Disk /dev/sdb: 3965 MB, 3965190144 bytes
122 heads, 62 sectors/track, 1023 cylinders, total 7744512 sectors
Units = sectors of 1 * 512 = 512 bytes
Sector size (logical/physical): 512 bytes / 512 bytes
I/O size (minimum/optimal): 512 bytes / 512 bytes
Disk identifier: 0x3c410c14

Device Boot      Start         End      Blocks   Id  System

Use m for HELP

Command (m for help):
Command action
a   toggle a bootable flag
b   edit bsd disklabel
c   toggle the dos compatibility flag
d   delete a partition
l   list known partition types
m   print this menu
n   add a new partition
o   create a new empty DOS partition table
p   print the partition table
q   quit without saving changes
s   create a new empty Sun disklabel
t   change a partition’s system id
u   change display/entry units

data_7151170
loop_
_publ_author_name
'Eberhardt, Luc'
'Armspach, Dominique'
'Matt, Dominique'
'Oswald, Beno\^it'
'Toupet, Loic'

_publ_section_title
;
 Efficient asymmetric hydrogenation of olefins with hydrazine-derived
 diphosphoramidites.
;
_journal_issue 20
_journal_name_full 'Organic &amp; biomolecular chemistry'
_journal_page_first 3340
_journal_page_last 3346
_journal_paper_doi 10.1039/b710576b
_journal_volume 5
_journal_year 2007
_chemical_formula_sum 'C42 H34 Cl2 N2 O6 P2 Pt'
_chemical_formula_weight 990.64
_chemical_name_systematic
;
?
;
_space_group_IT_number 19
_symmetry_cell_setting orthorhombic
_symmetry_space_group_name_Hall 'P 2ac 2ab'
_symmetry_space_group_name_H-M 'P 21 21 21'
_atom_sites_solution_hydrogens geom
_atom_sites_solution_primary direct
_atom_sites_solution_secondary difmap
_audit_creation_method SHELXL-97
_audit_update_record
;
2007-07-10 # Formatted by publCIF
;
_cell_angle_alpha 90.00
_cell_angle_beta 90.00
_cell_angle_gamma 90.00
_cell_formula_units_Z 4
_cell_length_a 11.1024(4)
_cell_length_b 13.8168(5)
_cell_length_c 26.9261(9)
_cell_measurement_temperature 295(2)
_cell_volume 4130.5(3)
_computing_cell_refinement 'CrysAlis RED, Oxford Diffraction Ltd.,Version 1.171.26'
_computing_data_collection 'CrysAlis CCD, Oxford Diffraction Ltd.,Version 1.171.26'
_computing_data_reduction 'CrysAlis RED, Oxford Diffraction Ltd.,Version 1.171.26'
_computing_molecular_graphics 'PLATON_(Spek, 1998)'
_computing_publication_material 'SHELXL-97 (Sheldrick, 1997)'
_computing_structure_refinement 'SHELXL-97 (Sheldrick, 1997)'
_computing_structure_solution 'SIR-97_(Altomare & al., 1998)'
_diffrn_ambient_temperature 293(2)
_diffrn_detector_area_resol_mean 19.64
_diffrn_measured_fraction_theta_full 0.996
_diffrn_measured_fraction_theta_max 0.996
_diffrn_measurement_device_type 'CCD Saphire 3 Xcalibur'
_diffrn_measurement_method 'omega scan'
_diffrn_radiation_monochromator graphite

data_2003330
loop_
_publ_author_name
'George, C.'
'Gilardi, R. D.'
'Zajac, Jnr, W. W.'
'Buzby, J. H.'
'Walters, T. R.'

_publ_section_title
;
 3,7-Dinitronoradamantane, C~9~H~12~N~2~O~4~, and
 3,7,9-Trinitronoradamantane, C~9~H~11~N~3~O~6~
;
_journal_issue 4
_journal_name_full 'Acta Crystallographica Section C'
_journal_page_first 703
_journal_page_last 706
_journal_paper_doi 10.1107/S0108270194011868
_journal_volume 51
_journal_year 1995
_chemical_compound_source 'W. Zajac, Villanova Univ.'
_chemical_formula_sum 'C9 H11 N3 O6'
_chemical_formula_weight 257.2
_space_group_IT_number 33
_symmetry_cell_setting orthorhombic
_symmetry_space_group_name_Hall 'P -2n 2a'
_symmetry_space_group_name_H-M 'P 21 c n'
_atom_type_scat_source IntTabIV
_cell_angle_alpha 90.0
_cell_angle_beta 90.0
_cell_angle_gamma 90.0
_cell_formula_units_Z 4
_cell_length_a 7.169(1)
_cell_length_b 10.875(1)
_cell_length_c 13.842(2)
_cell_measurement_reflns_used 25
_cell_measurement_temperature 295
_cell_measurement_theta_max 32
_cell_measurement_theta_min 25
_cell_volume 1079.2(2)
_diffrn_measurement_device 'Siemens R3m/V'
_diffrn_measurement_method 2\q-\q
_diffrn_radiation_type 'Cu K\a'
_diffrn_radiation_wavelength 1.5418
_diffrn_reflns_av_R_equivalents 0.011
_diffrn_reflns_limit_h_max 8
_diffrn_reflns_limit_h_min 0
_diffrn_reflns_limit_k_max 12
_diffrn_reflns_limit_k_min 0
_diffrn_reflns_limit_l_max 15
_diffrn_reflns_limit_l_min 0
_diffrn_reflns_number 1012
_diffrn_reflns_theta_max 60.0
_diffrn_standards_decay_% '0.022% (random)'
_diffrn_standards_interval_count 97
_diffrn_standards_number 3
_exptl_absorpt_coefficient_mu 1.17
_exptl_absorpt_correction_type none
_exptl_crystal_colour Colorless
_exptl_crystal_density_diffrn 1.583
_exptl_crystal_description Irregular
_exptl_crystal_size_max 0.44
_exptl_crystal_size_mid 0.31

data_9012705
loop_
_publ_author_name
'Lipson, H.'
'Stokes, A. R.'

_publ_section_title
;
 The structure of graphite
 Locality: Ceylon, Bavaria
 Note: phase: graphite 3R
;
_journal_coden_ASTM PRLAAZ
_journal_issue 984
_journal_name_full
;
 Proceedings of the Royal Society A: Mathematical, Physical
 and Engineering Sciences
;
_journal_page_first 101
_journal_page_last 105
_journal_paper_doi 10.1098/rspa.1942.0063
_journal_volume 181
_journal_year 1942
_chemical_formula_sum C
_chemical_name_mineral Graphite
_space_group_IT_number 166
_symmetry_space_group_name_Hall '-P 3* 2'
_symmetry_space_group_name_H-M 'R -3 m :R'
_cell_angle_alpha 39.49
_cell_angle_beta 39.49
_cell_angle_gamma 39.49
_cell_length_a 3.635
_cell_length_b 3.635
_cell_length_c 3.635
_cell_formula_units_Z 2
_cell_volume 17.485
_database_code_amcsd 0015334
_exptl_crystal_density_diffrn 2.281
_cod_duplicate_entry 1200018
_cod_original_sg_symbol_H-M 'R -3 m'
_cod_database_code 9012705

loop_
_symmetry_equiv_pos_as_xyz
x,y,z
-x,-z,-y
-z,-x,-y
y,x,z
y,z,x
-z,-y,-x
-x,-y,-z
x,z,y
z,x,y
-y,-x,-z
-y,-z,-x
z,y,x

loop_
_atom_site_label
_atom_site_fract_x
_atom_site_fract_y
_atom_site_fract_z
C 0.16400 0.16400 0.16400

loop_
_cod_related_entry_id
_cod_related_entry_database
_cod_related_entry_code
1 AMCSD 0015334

v   verify the partition table
w   write table to disk and exit
x   extra functionality (experts only)

Create NEW partition

Command (m for help): n
Command action
e   extended
p   primary partition (1-4)
p
Partition number (1-4, default 1): 1
First sector (2048-7744511, default 2048): 2048
Last sector, +sectors or +size{K,M,G} (2048-7744511, default 7744511): 146596

Change Partition system ID to W96 FAT32 and set boot flag=1

Command (m for help): t

Selected partition 1
Hex code (type L to list codes): c
Changed system type of partition 1 to c (W95 FAT32 (LBA))

Command (m for help): a
Partition number (1-4): 1

Command (m for help): p